To the uninitiated embroidery exemplifies the monotonous pulling of a needle and thread through a scrap of material yet to the appreciators of the art there are limitless fields to be discovered, explored and enjoyed.
A simple photograph glimpsed or a short sentence read can be a starting point to take us on a new adventure with embroidery combining it with history, travel and many other subjects.
The current antique sampler on the easel in my studio is a Scottish sampler from the early 1800's, the charting is complete and I am busy stitching the model and am submersed in all things Scottish whether stories, music, history or geography. I am half expecting to open my mouth and speak with a Scottish accent or a Gaelic phrase !
The sampler has taken me on quite a meandering journey whilst researching Scottish needlework.
For anyone wishing to learn more about Scottish needlework a great place to start is with Naomi Tarrant's Remember Now Thy Creator: Scottish Girls’ Samplers, 1700 – 1872 and Textile Treasures: An Introduction to European Decorative Textiles for home and church in the National Museums of Scotland.
Turning to the Bibliography at back of the latter book there are some 2½ pages listing some wonderful written sources to delve into and with the internet site "google books" excerpts from many of these books are freely, easily and instantly available.
A book's bibliography can be the starting point of many voyages of discovery.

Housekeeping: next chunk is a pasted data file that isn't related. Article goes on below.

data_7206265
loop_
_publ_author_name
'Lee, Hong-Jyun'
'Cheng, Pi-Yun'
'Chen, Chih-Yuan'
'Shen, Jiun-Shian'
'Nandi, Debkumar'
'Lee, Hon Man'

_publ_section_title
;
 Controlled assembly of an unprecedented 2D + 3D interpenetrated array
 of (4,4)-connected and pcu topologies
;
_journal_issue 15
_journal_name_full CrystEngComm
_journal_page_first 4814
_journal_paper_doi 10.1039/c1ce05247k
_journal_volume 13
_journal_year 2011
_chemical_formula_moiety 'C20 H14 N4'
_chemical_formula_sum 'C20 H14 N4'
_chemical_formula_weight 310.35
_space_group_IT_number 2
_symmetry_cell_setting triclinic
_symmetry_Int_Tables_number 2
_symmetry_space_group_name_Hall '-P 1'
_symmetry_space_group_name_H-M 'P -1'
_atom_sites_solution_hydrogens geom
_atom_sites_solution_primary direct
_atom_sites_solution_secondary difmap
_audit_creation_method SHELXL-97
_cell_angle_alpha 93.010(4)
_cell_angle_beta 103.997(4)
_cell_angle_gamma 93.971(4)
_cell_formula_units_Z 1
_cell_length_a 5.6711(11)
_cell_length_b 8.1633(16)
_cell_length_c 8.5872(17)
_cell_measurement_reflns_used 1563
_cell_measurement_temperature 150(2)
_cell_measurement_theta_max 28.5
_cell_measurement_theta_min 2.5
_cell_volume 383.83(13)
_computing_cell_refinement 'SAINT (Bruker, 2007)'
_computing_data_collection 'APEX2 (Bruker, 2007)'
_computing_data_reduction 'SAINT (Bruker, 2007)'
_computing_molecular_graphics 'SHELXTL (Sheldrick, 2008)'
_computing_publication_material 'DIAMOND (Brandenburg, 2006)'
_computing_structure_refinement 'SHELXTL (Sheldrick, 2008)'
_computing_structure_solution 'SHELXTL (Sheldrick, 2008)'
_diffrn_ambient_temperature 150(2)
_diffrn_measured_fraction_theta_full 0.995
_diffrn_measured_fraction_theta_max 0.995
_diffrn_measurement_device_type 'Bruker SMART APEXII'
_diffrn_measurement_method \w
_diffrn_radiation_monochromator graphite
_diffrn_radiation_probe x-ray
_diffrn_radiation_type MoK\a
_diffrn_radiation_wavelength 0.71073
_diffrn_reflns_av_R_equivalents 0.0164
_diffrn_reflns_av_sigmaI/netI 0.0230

Scotland was an independent country until 1603. Then the king of Scotland became king of England (not the other way round), but the two countries didn't merge their governments until 1707, to form the Kingdom of Great Britain.
The modern game of golf originated in Scotland in the 15th century. First mentioned as 'gowf' in 1457, golf was originally played on a course of 22 holes.
Scotland is reputed for its whisky, known outside Scotland as Scotch Whisky. What few people know is that whisky was invented in China, and was first distilled by monks in Ireland in the early 15th century before reaching Scotland 100 years later.
The most infamous Scottish dish is haggis, normally made with sheep's 'pluck' (heart, liver, and lungs), minced with onion, oatmeal, suet, spices, and salt, mixed with stock, and traditionally boiled in the animal's stomach for approximately an hour.
Notable Scottish inventions include the method of logarithms (1614), tarmac (1820), the waterproof raincoat "mac"(1823), the hot blast furnace (1828), and the pneumatic tyre (1887).
Scotland has some 790 islands, 130 of which are inhabited and has more than 600 square miles of freshwater lakes, including the famous Loch Ness.
Scottish literature includes such names as Sir Walter Scott, Robert Burns, Lord Byron, Robert Louis Stevenson, Sir Arthur Conan Doyle and J.K. Rowling.
At least 6 US Presidents were of Scottish descent : Thomas Jefferson (1743-1826), James Madison (1751-1836), Andrew Jackson (1767-1845), James Knox Polk (1795-1849), William McKinley (1843-1901), Woodrow (Thomas) Wilson (1856-1924).
The two first Prime Minister of Canada, John A. Macdonald (1815-1891) and Alexander Mackenzie (1822-1892), were Scottish.
Many Australian Prime Ministers were also of Scottish descent, like George Reid (1845-1918). Andrew Fisher (1862-1928), Stanley Bruce (1883-1967), or Robert Menzies (1894-1978).
The official animal of Scotland is the Unicorn. The flower of Scotland is the thistle.
Scotland has the highest proportion of redheads in the world. Around 13 per cent of the population has red hair, with 40 per cent carrying the recessive gene.
The shortest scheduled flight in the world is one-and-a-half miles long from Westray to Papa Westray in the Orkney Islands of Scotland. The journey takes 1 minute 14 seconds to complete.
Like Rome, Edinburgh was built on seven hills and the capital has more listed buildings than anywhere in the world.
Queen Victoria is reputed to have smoked cigarettes during her visits to the Highlands of Scotland to keep away midges.
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